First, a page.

Dubovskiy I.M.,Russian Academy of Sciences
Proceedings. Biological sciences / The Royal Society | Year: 2013

A 'dark morph' melanic strain of the greater wax moth, Galleria mellonella, was studied for its atypical, heightened resistance to infection with the entomopathogenic fungus, Beauveria bassiana. We show that these insects exhibit multiple intraspecific immunity and physiological traits that distinguish them from a non-melanic, fungus-susceptible morph. The melanic and non-melanic morphs were geographical variants that had evolved different, independent defence strategies. Melanic morphs exhibit a thickened cuticle, higher basal expression of immunity- and stress-management-related genes, higher numbers of circulating haemocytes, upregulated cuticle phenoloxidase (PO) activity concomitant with conidial invasion, and an enhanced capacity to encapsulate fungal particles. These insects prioritize specific augmentations to those frontline defences that are most likely to encounter invading pathogens or to sustain damage. Other immune responses that target late-stage infection, such as haemolymph lysozyme and PO activities, do not contribute to fungal tolerance. The net effect is increased larval survival times, retarded cuticular fungal penetration and a lower propensity to develop haemolymph infections when challenged naturally (topically) and by injection. In the absence of fungal infection, however, the heavy defence investments made by melanic insects result in a lower biomass, decreased longevity and lower fecundity in comparison with their non-melanic counterparts. Although melanism is clearly correlated with increased fungal resistance, the costly mechanisms enabling this protective trait constitute more than just a colour change. Source


Pavlov A.V.,Russian Academy of Sciences
Surveys in Geophysics | Year: 2014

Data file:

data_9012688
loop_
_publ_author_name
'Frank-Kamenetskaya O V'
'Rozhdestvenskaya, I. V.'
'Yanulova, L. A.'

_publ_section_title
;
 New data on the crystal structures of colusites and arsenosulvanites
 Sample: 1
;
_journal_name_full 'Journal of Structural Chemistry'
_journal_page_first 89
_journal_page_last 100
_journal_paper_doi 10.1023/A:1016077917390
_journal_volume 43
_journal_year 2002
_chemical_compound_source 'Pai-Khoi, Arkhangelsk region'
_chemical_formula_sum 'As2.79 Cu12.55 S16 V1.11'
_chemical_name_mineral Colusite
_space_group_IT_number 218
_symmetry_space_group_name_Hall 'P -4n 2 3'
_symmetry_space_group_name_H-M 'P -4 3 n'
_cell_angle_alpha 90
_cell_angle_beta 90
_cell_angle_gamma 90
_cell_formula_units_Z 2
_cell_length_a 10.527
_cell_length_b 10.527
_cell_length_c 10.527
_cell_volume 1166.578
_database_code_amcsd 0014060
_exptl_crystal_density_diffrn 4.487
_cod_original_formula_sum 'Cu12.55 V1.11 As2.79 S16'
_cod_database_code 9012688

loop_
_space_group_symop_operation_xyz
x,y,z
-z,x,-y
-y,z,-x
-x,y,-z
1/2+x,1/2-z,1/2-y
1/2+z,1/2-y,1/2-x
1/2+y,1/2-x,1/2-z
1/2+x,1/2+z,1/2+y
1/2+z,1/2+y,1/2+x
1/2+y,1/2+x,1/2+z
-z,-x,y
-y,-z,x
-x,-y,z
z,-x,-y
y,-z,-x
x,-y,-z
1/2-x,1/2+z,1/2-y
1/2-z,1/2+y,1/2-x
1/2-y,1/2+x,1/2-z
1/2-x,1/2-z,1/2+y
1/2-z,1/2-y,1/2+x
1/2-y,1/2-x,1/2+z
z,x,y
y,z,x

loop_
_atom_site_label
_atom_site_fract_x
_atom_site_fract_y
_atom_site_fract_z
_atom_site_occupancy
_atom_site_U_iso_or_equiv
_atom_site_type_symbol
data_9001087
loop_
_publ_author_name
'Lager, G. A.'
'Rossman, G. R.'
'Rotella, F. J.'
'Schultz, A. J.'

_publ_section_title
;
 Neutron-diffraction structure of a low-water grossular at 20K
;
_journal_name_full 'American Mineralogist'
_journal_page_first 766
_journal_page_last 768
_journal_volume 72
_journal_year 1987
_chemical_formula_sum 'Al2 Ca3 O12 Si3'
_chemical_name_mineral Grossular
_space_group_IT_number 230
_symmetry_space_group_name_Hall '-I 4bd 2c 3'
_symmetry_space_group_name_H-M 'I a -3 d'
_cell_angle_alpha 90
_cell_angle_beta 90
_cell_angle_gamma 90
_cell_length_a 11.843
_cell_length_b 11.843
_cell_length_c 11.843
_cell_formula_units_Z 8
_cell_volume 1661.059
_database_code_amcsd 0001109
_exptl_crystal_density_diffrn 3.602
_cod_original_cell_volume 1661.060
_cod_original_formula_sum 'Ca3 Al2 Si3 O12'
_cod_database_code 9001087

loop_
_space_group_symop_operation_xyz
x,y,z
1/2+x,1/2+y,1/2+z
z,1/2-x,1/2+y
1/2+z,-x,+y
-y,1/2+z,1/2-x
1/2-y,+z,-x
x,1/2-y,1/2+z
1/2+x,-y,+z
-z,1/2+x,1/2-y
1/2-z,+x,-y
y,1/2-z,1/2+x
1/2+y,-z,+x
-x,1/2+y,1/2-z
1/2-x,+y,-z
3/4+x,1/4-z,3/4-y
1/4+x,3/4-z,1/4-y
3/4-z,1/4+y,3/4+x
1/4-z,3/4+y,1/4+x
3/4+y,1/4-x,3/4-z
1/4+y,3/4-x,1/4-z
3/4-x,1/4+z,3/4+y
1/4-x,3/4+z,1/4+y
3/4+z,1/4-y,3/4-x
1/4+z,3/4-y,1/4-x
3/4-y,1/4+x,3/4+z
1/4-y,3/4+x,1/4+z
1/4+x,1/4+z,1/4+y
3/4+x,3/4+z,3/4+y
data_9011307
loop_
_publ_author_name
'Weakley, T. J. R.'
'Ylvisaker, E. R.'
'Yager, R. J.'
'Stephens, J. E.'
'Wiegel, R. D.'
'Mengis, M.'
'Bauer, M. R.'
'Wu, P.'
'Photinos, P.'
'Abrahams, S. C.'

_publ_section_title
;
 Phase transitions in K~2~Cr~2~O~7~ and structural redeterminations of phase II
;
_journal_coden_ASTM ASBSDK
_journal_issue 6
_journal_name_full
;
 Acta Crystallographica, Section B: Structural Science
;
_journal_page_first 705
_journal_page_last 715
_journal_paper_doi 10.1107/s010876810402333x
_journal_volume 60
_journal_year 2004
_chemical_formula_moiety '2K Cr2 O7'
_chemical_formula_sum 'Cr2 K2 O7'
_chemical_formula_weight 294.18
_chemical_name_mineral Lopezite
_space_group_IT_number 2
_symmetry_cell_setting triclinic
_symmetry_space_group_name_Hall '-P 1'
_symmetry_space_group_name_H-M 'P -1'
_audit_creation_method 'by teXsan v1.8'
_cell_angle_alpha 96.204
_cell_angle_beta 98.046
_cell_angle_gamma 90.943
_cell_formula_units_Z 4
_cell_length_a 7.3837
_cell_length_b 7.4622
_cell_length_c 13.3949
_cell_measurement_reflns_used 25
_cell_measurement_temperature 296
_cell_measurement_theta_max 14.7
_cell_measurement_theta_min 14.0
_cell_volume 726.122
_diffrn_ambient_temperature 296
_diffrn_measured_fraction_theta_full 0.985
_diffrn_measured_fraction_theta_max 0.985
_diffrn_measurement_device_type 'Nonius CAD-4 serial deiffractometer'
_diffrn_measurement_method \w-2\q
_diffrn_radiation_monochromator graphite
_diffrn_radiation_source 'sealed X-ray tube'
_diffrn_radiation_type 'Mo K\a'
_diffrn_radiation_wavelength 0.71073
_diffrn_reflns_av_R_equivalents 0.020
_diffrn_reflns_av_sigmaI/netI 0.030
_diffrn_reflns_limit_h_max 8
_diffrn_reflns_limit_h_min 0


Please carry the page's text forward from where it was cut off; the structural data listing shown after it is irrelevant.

The current state of knowledge of the D-region ion photochemistry is reviewed. Equations determining production rates of electrons and positive ions by photoionization of atmospheric neutral species are presented and briefly discussed. Considerable attention is given to the progress in the chemistry of O+(4S), O+(2D), O+(2P), N+, N2 +, O2 +, NO+, N4 +, O4 +, NO+(N2), NO+(CO2), NO+(CO2)2, NO+(H2O)n for n = 1-3, NO+(H2O)(N2), NO+(H2O)2(N2), NO+(H2O)(CO2), NO+(H2O)2(CO2), O2 +(H2O), H3O+(OH), H+(H2O)n for n = 1-8, O-, O2 -, O3 -, O4 -, OH-, CO3 -, CO4 -, NO2 -, NO3 -, ONOO-, Cl-, Cl-(H2O), Cl-(CO2), HCO3 -, CO3 -(H2O), CO3 -(H2O)2, NO3 -(H2O), NO3 -(H2O)2, OH-(H2O), and OH-(H2O)2 ions. The analysis of the D-region rocket ion mass spectrometer measurements shows that, among these ions, O2 +, NO+, NO+(H2O), and H+(H2O)n for n = 1-7 can make the main contribution to the total positive ion number density, and O-, O2 -, Cl-, OH-(H2O), CO3 -, HCO3 -, NO3 -, ONOO-, CO4 -, NO3 -(H2O), NO3 -(H2O)2, and 35Cl-(CO2) ions can be responsible for the main contribution to the total negative ion number density. Photodetachment of electrons from O-, Cl-, O2 -, O3 -, OH-, NO2 -, and NO3 -, dissociative electron photodetachment of O4 - and OH-(H2O), and photodissociation of O3 -, O4 -, CO3 -, CO4 -, ONOO-, HCO3 -, CO3 -(H2O), NO3 -(H2O), O2 +(H2O), O4 +, N4 +, NO+(H2O), NO+(H2O)2, H+(H2O)n for n = 2-4, NO+(N2), and NO+(CO2) are studied, and the photodetachment and photodissociation rate coefficients are calculated using the current state of knowledge on the cross sections of these processes and fluxes of solar radiation. © 2013 Springer Science+Business Media Dordrecht. Source